- Argente Fawn / Topaz — A Topaz gerbil is an Argente lightened by a gene called Chinchilla Medium, c(chm), formerly called Burmese, c(b). This color is lighter than an Argente Golden but darker than an Argente Cream, and it often has slightly darker points at the ears, nose and tail. It has ruby eyes. The undercoat is grey, but diluted due to the c(chm).
- Lilac — A Lilac gerbil is dark grey all over. It has ruby eyes.
- Dove — A Dove gerbil is a Lilac lightened by the Himalayan gene, c(h). It is a powdery light grey all over. It has ruby eyes.
- Sapphire — A Sapphire gerbil is a Lilac lightened by a gene called Chinchilla Medium, c(chm). This color is lighter than a Lilac but darker than a Dove. It has ruby eyes.
- Pink-eyed White — A Pink-eyed White gerbil is completely white with light ruby eyes.
- Burmese / Colourpoint Black — A Colourpoint black gerbil is an all over chocolate color. Around eight weeks or so, it will begin to develop darker points on the tail, nose, feet and tips of the ear. Often has a "bib" or white line running down the chin. It also may have some white on its paws. All Burmese gerbils have black eyes.
- Siamese / Light Colourpoint Black — A Siamese gerbil starts out a light mushroom color. Around eight weeks, it molts and the tail, nose, feet and tips of the ear go black. The main body color stays the same. A Siamese has black eyes. It also often has a "bib" or white line running down the chin. May also have some white on the paws.Younger Siamese gerbils can have lighter bands on their feet, but will fade on the back but may stay on the front. Their color is also described as "Mushroom colorpoint".
- Colorpoint Agouti — A Colorpoint Agouti has an off-white to grey base with a liberal amount of silvery-brownish ticking along the back. The belly is white and the eyes are black.
- Light Colorpoint Agouti — A Light Colorpoint Agouti has an off-white base with silvery-brownish ticking along the back. Its belly is white and its eyes are black.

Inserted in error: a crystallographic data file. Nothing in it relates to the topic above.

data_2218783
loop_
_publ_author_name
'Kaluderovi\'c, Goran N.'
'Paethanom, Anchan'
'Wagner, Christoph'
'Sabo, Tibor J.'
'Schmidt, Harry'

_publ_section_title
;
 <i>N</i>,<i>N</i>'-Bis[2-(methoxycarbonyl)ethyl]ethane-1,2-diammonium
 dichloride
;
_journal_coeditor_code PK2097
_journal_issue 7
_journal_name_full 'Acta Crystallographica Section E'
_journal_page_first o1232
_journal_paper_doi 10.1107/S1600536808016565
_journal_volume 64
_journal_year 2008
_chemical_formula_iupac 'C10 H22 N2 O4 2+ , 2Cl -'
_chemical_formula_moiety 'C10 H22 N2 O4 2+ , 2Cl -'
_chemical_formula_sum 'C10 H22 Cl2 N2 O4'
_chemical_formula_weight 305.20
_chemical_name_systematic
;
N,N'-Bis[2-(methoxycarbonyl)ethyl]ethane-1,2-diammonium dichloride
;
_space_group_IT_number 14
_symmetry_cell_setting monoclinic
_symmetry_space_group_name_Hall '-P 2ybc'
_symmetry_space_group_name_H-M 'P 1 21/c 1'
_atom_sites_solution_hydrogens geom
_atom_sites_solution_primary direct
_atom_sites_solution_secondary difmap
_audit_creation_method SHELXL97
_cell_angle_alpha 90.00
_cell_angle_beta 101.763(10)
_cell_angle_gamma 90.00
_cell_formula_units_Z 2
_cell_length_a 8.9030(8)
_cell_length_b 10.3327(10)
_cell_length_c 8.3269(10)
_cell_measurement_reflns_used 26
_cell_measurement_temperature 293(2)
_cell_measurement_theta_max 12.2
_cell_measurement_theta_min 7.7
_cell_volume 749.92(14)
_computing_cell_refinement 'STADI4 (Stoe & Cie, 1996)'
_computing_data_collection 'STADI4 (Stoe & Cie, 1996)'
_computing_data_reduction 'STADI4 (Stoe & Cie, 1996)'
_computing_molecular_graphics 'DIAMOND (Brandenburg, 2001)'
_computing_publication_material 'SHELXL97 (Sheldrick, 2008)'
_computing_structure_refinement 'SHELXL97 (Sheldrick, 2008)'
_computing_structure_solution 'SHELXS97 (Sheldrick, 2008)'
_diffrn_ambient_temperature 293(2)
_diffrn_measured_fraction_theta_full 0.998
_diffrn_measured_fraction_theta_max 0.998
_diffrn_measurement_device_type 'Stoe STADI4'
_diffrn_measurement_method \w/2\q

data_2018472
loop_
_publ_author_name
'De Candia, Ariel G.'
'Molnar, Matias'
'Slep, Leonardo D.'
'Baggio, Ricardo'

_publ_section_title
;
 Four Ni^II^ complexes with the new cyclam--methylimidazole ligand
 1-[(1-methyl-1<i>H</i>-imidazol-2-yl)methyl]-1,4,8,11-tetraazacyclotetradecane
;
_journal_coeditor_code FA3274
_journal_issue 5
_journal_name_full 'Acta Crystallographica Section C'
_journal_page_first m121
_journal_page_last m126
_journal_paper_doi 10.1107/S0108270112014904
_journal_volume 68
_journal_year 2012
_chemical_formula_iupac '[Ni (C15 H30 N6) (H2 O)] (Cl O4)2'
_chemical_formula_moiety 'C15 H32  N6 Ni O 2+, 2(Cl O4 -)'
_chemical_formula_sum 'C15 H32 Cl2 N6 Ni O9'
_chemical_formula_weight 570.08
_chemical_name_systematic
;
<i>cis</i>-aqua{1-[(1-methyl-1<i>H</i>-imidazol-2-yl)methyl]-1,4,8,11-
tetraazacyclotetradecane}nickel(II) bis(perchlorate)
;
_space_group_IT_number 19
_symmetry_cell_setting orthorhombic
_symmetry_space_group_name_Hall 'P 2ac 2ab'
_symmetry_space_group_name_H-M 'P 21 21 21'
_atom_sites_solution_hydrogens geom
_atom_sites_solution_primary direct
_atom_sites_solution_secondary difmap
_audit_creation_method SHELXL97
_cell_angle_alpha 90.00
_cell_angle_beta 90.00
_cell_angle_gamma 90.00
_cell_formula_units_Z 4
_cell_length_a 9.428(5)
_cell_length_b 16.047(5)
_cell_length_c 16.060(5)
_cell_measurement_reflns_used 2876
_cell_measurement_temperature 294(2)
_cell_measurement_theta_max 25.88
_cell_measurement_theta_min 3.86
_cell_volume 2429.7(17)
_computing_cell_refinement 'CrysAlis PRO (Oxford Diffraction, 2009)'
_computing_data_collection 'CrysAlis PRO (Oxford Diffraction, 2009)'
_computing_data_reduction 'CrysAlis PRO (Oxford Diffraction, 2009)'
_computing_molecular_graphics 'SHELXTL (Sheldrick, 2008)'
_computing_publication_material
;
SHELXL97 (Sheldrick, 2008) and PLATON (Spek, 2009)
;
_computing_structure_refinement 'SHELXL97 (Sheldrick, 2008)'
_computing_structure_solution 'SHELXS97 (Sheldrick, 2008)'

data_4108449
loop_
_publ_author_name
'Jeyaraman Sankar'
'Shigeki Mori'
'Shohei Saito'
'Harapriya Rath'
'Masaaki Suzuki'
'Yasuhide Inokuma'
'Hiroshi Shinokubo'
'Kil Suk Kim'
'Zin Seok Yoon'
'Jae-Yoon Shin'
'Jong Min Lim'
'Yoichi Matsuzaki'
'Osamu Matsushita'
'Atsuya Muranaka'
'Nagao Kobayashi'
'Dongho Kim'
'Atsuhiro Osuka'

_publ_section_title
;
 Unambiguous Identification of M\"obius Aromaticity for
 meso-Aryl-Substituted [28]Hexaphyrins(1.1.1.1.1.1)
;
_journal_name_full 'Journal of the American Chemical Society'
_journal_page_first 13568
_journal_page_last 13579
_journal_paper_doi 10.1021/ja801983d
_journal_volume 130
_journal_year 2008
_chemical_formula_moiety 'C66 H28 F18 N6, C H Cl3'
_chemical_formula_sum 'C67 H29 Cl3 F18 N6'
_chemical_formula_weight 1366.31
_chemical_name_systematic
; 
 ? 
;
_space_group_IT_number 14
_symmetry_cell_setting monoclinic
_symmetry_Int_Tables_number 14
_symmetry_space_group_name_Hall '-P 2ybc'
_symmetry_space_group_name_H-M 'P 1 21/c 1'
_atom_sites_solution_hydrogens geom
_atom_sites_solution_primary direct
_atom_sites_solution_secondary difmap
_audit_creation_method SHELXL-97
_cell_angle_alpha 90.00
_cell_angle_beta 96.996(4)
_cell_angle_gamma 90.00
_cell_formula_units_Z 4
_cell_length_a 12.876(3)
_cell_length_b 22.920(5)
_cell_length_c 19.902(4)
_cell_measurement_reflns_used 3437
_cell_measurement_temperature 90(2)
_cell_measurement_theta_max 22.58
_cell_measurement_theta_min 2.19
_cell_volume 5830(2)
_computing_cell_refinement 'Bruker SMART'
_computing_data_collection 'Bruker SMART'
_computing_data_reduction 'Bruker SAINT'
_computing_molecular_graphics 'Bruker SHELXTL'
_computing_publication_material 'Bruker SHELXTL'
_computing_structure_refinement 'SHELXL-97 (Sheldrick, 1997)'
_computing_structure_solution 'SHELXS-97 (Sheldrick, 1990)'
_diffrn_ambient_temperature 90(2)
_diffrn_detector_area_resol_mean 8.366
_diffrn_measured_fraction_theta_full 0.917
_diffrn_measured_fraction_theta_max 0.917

- Grey Agouti — The hairs on the back of a Grey Agouti are dark grey with white in the middle, making an even salt-and-pepper look. They often have gold intermingled into the coat. The belly is white. Grey Agoutis have black eyes.
- Slate — A Slate gerbil is a greyish black color. Often has a "bib" or white line running down the chin. It may also have some white on the paws. A Slate has black eyes with a reddish reflective shine in bright light or flash, however this can also appear on Black gerbils with certain recessives i.e. c(chm).
- Ivory Cream — An Ivory Cream gerbil is creamy colored on its back with a light cream belly. It has ruby eyes.
- Ruby-Eyed White — A Ruby-Eyed White gerbil is white all over. It has ruby eyes. Also known as Red Eyed White.
- Dark Eyed Honey — A Dark Eyed Honey gerbil starts out with a bright orange back with a white belly and flanks. At 8 weeks it molts and a small amount of black ticking appears along its back. A Dark Eyed Honey has black eyes.
- Nutmeg — A Nutmeg gerbil starts out with a bright orange color over its entire body. At 8 weeks it molts and liberal black ticking appears along the back with a lesser amount on the belly, changing the color from an orangey-brown to almost pure black, depending on the extensiveness of the ticking. A Nutmeg gerbil has black eyes.
- Silver Nutmeg — A Silver Nutmeg gerbil's first coat is an ivory color. At 8 weeks the gerbil molts and the liberal greyish ticking appears along the back with a lesser amount on the belly. A Silver Nutmeg gerbil has black eyes.
- Red Eyed Honey / Yellow Fox — A Yellow Fox gerbil has a bright orange back with a white belly and flanks. It has ruby eyes.
- Saffron / Red Fox — A Red Fox is a bright orange color over its entire body, with the color lightening somewhat through the belly area. Often there is a "bib" or white line running down the chin. There may also be some white on the paws. A Red Fox has ruby eyes.
- Polar Fox — A Polar Fox starts out a creamy ivory color. At 8 weeks the gerbil molts and minimal greyish ticking appears along the back. The nails are clear. A Polar Fox has black eyes.
- Schimmel — A Schimmel gerbil starts out as an orange color. At eight weeks old it molts and the coat begins to lighten to a creamy white. The gerbil's body continues to lighten throughout its life until it can be left with a white body, while the tail, nose, feet and tips of the ears retain the orange. Schimmel gerbils have black eyes. A schimmel with ruby eyes is a Ruby Eyed Schimmel.